Sunday, July 1, 2012

Abraham Lincoln, Vampire Hunter by Seth Grahame-Smith

Abraham Lincoln: Vampire Hunter by Seth Grahame-Smith is hands down one of the best historical fiction novels I've read. It portrays one of the greatest men in American history as a capable and agile vampire hunter. The premise of the novel sounds a bit "crazy" when you consider Abraham Lincoln as one of the most influential and sound men in our nations archives, but that is what makes the novel so great; the idea that a man such as Lincoln really could have been a part of ridding our society of deep dark secrets. (And a bonus in the book, Edgar Allan Poe makes a few appearances. I loved this detail in particular because I think many would believe Poe to be a vampire hunter, or even a vampire himself with how damaged and dismal his writing is, but alas, he's not. A friend and confidant of Lincoln's and fascinated with the vampirical activity of the time, but not a member of the clan.)

The book starts with the death of Lincoln's mother when he was nine years, a historically accurate detail. But her death is no longer the agony of human failings, but the work of a vampire. Avenging his mother's death is the foundation upon which drives Lincoln to continue his hunt. He trains to become a great hunter, and uses his political stance to further his goal of ridding American soil of vampires. One of the greatest details for me was the way Grahame-Seth handles the issue of slavery abolished under Lincoln's tutelage; why the North and South went to war takes on an entirely new meaning. While I understand this novel to be fiction, the details woven into the tapestry make each encounter and hurdle seem absolutely believable; depending on how much you believe in vampires.

The book reads in-between narrative and letters written by Lincoln's from his "journal." It is amazing how a "slight of hand" with literary information can paint the most mundane and simplistic ideas into a macabre of "man"slaughter.  Grahame-Smith did not overlook a single detail of Lincoln's journey from small-town country boy to the Ford's Theater famous killing. The authenticity of events will leave you questioning which story is real - your high school textbook or Grahame-Smith's world.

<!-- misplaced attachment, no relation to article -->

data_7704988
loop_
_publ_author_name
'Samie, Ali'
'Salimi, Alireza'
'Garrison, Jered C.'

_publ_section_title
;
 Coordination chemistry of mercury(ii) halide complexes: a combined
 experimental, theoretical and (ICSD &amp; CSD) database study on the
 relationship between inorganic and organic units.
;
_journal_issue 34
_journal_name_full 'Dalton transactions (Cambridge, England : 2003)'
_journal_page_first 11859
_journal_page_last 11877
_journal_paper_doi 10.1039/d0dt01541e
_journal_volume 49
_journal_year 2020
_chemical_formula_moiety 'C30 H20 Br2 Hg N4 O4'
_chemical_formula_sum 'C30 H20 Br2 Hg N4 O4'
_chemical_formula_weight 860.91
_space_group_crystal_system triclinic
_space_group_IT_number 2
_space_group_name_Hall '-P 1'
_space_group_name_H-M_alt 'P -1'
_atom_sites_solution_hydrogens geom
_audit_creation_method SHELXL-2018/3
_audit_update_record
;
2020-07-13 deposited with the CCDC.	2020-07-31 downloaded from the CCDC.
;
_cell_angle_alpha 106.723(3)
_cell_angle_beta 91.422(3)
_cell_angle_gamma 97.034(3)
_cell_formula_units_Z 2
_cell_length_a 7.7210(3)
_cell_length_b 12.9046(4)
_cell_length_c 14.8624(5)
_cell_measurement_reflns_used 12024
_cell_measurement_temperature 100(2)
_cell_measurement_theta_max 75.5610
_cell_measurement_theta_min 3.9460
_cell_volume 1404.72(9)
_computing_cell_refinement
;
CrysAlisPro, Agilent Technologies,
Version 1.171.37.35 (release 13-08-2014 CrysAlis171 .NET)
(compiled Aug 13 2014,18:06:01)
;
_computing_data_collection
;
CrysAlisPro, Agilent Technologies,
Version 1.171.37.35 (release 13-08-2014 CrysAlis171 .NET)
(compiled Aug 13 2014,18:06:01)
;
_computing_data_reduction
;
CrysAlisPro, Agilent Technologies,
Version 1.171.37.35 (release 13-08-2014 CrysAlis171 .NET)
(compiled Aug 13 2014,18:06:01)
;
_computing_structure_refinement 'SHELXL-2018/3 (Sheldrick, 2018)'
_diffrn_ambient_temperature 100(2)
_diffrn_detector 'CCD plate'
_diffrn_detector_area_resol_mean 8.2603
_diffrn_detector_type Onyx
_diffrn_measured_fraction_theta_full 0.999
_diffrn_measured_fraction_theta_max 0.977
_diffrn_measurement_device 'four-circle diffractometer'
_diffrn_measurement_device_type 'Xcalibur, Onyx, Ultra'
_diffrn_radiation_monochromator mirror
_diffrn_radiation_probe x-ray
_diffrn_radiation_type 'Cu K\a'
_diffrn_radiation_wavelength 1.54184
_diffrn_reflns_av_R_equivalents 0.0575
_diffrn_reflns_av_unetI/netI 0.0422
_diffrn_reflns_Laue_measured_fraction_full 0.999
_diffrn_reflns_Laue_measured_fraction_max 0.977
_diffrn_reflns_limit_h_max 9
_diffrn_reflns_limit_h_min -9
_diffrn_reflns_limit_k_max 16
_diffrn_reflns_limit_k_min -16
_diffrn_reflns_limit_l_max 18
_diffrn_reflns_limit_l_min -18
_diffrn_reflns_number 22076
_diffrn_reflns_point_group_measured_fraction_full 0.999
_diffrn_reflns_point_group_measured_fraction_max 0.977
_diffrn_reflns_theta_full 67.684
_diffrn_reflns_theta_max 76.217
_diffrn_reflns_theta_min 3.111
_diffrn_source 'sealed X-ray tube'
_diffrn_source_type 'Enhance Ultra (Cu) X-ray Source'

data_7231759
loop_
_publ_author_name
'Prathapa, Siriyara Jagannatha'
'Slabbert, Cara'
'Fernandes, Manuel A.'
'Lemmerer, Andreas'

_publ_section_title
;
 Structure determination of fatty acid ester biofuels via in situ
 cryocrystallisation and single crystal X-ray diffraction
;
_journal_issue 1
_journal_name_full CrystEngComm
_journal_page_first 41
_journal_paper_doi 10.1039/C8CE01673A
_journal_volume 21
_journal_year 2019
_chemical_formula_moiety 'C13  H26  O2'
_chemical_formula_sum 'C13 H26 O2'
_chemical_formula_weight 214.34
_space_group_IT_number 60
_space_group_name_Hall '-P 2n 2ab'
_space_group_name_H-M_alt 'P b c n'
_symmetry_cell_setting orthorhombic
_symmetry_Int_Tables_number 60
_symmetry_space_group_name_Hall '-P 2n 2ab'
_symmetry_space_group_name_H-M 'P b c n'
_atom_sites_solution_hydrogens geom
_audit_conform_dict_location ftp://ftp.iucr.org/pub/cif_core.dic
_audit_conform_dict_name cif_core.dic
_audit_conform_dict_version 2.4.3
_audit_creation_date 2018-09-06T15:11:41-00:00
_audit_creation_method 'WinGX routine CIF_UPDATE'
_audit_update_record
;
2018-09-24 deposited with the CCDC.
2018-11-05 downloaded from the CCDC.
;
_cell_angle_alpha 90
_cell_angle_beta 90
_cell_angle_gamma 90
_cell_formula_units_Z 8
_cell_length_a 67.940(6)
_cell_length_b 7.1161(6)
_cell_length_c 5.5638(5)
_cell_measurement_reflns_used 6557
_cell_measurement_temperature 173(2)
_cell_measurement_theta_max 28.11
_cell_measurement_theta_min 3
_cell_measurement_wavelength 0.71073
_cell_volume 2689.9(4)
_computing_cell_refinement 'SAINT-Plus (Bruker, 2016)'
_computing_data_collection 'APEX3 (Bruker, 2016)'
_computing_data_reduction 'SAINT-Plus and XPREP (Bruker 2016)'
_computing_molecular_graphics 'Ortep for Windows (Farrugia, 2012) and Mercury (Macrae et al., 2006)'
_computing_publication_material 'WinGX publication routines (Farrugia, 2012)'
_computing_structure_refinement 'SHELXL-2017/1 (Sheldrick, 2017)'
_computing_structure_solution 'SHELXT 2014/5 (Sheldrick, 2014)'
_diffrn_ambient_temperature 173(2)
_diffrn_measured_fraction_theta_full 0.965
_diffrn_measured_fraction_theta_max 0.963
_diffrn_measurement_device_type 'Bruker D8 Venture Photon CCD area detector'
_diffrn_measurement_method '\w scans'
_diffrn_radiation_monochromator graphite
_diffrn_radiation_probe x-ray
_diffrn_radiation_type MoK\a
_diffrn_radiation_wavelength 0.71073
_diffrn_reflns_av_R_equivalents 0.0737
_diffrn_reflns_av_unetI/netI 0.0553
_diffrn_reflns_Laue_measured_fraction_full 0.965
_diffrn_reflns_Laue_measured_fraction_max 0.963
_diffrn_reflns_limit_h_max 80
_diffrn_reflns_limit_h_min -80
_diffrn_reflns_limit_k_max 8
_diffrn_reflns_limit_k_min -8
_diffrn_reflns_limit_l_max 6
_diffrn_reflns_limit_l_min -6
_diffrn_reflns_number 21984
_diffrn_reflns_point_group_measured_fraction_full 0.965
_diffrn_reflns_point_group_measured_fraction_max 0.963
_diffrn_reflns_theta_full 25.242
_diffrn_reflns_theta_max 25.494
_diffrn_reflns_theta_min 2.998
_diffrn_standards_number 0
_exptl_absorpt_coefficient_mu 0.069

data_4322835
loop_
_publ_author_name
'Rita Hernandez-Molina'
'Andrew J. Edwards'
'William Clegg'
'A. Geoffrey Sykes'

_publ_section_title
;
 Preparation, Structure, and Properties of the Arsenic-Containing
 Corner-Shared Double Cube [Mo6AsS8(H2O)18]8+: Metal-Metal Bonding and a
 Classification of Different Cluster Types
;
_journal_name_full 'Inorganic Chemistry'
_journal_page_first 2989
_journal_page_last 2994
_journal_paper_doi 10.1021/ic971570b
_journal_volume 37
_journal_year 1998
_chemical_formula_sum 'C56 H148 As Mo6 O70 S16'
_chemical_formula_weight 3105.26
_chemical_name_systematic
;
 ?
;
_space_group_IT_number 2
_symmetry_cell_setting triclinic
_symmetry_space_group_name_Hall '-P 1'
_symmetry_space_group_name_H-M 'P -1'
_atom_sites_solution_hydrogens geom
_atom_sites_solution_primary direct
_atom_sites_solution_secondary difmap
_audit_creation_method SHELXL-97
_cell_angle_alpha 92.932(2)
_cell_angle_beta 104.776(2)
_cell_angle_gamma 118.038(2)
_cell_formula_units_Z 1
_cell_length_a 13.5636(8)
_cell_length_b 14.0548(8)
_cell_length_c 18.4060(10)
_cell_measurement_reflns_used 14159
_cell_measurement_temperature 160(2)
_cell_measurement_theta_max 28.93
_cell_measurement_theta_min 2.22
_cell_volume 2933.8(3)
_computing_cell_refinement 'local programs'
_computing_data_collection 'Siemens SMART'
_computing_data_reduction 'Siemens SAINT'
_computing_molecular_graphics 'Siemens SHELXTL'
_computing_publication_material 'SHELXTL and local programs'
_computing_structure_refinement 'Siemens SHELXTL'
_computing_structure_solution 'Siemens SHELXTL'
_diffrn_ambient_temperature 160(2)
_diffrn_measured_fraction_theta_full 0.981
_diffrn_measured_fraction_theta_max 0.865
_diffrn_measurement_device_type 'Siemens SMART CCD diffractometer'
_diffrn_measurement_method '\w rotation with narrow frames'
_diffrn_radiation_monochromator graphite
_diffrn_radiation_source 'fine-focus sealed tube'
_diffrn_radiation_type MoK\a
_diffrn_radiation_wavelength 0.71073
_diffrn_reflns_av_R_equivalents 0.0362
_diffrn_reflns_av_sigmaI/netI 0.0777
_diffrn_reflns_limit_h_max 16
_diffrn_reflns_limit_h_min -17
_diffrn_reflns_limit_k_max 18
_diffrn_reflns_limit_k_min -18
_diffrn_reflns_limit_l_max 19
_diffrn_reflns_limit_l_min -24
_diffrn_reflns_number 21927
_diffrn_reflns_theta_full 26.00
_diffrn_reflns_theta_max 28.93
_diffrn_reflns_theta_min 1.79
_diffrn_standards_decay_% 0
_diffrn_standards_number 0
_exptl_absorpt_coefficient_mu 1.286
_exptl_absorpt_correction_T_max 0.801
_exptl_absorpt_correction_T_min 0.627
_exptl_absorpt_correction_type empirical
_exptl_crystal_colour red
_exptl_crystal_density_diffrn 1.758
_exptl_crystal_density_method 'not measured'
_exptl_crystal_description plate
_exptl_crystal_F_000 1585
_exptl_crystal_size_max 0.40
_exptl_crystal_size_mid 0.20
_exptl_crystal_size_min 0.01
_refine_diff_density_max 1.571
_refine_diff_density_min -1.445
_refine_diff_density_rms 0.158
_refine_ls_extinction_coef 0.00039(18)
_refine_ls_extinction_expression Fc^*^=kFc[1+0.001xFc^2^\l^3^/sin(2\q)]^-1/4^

I read this book over a year ago, but I wrote this review entirely from memory. The story is just that good.  With the release of the film I thought it was good time to dig into my archives of books I hadn't shared with others.

This is a vampire story unlike any other you've read.

Seth Grahame-Smith is a New York Times best selling author of Pride and Prejudice and Zombies and Unholy Night. His work is well-known in thriller circles. You can read more about him and his writing at The Official Site of Author Seth Grahame-Smith.

3 comments:

  1. I always pass over this book when I'm looking for something new. First, I'm so tired of vampires and second, I have trouble seeing Honest Abe as a Vampire Hunter. Your review has made me reconsider. I might read this if I can find a copy at the library. Not sure I want to shell out any money for it.

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  2. I love vampires, but more Anne Rice than Twilight. I just finished reading Interview with a Vampire - it'll be my next review :-)

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  3. Okay, I started reading this one Thursday night and as soon as I got into groove, was interrupted. Dealt with the interruption, returned to reading, got into a groove and was interrupted again. After the THIRD round I gave up and set the book aside. What makes it even worse, is that I was home alone, a state I rarely experience these days. I started to think I shouldn't be reading it, but your recommendation and my refusal to be thwarted by demands for my attention have me even more anxious to finish. I plan to pick it up again this evening.

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